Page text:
Immune to Cancer: The CRI Blog




Celebrating the Impact of CRI-Funded Black Immunologists in Cancer Immunotherapy

The impacts of Black people on cancer research and immunotherapy have been instrumental, going back to at least the late 17th century with Onesimus’s mitigation of smallpox in Massachusetts. More recently, Kizzmekia “Kizzy” Corbett, PhD, assistant professor of immunology and infectious diseases at the Harvard T.H. Chan School of Public Health, was crucial in the testing and development of Moderna’s Covid-19 vaccine.

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This Black History Month, CRI is honored to recognize the key achievements of Black immunologists in both distant and recent memory and illuminate some of the work that up-and-coming Black immunologists are contributing to cancer immunotherapy research. CRI is grateful to have had meaningful conversations with three of our funded scientists about disparities in the Black community related to cancer treatment and representation in STEM careers, as well as their research.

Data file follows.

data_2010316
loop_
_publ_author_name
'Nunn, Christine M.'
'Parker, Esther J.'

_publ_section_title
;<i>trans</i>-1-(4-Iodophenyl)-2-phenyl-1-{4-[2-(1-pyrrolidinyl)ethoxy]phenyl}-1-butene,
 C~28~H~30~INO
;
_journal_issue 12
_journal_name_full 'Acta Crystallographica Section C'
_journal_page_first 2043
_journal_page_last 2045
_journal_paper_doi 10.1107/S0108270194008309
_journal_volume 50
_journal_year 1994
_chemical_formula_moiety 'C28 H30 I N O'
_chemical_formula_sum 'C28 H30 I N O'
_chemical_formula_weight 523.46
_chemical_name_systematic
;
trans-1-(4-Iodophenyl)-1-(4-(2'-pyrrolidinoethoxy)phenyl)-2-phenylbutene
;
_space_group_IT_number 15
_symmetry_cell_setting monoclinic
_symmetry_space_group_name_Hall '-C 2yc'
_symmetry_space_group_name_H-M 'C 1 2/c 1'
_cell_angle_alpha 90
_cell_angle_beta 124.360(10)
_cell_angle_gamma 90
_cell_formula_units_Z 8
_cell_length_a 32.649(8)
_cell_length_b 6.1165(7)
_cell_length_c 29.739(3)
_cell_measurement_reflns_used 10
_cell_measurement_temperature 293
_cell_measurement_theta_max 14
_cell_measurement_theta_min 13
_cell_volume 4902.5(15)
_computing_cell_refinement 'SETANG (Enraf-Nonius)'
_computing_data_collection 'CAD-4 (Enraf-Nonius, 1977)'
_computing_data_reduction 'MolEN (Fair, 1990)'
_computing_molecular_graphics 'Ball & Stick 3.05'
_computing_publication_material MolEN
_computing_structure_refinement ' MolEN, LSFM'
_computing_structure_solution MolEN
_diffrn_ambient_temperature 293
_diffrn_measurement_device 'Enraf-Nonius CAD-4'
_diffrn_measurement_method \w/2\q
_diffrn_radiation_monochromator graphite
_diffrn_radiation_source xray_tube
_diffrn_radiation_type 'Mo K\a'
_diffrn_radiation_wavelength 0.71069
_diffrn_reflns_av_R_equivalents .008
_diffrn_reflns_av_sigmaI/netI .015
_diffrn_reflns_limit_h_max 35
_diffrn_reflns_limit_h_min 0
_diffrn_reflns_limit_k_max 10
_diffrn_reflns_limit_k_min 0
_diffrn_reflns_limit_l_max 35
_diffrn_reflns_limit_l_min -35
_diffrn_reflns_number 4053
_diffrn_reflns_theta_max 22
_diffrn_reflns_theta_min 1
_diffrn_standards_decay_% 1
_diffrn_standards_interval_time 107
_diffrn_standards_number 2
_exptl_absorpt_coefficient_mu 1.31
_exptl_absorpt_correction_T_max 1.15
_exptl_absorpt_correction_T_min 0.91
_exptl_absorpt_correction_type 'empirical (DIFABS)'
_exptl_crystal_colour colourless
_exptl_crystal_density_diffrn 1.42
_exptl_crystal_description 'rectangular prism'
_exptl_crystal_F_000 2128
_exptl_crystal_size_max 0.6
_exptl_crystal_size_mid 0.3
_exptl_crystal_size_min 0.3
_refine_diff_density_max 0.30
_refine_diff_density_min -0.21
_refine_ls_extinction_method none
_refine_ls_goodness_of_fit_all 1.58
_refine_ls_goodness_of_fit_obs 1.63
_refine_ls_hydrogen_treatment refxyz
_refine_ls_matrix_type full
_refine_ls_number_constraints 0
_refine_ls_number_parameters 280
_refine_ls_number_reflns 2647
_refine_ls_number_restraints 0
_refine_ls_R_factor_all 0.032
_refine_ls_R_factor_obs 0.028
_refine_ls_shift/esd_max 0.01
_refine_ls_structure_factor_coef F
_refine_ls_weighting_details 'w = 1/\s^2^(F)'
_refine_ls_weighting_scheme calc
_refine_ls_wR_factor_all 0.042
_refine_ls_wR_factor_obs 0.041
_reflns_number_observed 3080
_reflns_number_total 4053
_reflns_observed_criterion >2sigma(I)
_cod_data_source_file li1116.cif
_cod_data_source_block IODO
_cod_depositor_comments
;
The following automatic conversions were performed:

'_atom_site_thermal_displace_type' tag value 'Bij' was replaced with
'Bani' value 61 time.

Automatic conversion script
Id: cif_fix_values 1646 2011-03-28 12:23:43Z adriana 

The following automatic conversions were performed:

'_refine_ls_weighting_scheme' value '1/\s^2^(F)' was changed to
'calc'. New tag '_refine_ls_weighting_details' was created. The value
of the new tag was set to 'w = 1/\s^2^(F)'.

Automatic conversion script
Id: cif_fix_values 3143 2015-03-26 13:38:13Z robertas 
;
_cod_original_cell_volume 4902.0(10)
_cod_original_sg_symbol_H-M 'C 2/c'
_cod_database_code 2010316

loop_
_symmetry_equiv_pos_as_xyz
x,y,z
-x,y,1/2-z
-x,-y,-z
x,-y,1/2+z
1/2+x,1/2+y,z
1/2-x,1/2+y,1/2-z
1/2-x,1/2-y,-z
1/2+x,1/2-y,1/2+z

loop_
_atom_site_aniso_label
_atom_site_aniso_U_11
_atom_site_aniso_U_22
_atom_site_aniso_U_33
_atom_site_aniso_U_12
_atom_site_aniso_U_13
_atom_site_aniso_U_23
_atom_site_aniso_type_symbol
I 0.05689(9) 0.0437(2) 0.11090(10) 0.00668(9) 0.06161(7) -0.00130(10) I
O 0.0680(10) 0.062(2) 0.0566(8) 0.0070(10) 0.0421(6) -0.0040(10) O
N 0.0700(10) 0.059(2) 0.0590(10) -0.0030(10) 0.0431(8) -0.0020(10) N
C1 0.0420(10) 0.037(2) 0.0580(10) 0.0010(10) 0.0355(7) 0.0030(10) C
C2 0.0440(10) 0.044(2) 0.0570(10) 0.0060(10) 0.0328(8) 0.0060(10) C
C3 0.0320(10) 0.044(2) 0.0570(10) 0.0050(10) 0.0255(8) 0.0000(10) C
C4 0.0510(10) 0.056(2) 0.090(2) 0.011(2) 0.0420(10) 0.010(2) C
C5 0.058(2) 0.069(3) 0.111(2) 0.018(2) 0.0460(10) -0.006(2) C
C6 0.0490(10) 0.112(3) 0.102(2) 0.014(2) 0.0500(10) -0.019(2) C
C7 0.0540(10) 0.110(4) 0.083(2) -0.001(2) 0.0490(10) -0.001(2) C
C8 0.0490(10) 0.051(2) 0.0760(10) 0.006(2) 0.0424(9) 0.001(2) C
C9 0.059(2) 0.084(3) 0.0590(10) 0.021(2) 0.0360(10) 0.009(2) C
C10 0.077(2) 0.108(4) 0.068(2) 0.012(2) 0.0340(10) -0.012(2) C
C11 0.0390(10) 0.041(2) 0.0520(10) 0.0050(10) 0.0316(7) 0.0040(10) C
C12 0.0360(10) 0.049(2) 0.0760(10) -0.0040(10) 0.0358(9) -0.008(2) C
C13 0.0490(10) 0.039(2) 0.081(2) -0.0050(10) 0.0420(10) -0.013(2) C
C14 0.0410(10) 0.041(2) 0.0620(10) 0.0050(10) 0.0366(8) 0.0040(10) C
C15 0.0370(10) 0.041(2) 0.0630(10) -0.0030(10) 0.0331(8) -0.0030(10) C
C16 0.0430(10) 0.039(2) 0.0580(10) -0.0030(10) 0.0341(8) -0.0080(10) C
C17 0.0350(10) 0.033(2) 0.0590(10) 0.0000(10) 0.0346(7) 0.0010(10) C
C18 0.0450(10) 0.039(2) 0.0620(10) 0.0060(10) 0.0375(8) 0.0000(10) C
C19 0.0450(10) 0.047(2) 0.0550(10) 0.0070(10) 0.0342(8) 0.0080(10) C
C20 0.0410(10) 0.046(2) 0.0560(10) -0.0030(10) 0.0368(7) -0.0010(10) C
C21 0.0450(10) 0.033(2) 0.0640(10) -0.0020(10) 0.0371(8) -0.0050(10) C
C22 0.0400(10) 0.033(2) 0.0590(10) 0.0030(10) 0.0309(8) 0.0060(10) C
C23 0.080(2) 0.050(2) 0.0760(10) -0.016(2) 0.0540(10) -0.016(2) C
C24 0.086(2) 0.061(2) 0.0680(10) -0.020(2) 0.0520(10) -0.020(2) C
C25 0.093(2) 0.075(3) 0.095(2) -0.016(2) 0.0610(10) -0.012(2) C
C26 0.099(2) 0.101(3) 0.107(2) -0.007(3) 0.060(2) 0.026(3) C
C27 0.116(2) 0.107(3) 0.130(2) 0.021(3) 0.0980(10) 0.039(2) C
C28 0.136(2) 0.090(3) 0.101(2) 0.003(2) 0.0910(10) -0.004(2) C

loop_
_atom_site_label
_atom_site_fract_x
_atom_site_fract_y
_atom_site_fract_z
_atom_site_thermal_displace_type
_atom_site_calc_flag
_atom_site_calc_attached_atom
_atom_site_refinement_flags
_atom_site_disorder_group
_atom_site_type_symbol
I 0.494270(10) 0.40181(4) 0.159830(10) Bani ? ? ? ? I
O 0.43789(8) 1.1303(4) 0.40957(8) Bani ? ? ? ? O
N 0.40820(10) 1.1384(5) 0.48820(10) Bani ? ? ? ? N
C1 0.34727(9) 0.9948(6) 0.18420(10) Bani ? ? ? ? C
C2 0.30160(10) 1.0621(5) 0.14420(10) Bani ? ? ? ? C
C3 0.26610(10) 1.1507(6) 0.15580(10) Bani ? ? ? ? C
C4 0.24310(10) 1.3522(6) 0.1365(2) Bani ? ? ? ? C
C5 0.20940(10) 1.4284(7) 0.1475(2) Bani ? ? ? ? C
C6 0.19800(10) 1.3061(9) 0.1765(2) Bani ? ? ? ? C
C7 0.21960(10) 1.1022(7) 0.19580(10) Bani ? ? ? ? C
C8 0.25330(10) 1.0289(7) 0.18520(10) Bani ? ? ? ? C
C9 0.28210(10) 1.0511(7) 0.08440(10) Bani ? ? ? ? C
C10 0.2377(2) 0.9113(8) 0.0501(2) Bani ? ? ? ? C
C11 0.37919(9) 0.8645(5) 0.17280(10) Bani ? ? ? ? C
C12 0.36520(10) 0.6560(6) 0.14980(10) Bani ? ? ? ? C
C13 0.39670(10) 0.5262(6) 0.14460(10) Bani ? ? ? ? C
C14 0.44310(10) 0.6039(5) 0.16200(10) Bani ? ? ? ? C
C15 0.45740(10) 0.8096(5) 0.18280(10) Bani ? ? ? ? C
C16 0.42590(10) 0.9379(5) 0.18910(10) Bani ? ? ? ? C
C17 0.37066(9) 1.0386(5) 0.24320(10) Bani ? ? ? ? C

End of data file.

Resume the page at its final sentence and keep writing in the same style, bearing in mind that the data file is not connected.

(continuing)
Lloyd Bod, PhD, assistant professor of Medicine at Massachusetts General Cancer Center, principal investigator in the Krantz Family Center for Cancer Research, and CRI-Thompson Family Foundation CLIP Investigator, gave CRI his input. Dr. Bod’s research centers around solid cancers, including colorectal cancer. Additionally, CRI-Irvington Postdoctoral Fellow Ayana Ruffin, PhD (Emory University), who focuses her research on melanoma, also contributed. Lastly, CRI-Bristol Myers Squibb Postdoctoral Fellow Lauren Banks, PhD (Memorial Sloan Kettering Cancer Center), whose research focuses on sarcomas, provided her thoughts as well. Drs. Ruffin and Banks are supported by the CRI Irvington Postdoctoral Fellowship to Promote Racial Diversity.